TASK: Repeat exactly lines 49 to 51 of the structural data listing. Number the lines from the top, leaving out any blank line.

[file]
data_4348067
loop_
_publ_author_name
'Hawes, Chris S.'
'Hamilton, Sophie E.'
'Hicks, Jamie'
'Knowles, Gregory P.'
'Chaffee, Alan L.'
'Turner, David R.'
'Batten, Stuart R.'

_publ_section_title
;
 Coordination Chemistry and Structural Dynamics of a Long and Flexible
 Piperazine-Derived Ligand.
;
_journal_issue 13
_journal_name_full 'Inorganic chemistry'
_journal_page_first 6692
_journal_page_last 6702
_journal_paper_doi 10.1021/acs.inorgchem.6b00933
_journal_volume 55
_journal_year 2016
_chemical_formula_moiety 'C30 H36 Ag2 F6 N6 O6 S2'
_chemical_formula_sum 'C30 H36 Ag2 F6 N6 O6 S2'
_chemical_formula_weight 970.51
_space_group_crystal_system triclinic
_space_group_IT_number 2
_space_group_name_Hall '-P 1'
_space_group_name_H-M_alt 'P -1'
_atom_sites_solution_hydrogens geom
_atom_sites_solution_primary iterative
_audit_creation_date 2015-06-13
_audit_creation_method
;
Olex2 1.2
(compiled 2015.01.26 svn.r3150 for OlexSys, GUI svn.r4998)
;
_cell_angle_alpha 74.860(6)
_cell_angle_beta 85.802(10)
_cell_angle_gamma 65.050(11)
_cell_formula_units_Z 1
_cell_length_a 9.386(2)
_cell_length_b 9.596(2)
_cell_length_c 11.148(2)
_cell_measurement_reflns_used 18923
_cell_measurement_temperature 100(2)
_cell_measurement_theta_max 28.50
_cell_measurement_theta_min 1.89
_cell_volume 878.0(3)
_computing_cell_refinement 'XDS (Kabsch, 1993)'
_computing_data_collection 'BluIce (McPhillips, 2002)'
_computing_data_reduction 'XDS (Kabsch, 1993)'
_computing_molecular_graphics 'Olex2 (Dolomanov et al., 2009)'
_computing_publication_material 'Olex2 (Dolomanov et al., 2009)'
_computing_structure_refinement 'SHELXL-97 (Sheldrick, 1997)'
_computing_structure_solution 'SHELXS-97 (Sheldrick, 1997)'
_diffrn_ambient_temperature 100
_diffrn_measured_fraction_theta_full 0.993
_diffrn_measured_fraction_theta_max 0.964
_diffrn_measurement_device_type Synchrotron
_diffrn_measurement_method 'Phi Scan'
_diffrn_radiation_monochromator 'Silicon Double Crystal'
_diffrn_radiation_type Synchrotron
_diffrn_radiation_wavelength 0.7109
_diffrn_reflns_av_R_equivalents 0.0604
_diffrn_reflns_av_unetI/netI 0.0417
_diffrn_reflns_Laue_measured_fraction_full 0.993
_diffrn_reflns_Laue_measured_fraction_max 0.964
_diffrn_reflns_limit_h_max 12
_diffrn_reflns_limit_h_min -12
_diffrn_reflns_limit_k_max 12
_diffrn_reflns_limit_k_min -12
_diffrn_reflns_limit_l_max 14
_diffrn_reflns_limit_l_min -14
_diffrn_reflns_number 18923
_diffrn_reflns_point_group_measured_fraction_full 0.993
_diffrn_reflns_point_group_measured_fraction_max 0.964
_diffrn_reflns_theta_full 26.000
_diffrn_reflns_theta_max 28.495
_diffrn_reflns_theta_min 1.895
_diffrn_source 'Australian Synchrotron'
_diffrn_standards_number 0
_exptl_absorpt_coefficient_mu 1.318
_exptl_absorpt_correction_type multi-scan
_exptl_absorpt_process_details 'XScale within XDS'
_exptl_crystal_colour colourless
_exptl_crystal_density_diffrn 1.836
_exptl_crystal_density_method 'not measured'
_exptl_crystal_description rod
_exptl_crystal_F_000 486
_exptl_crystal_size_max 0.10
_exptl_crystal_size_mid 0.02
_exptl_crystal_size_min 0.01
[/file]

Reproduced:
_cell_volume 878.0(3)
_computing_cell_refinement 'XDS (Kabsch, 1993)'
_computing_data_collection 'BluIce (McPhillips, 2002)'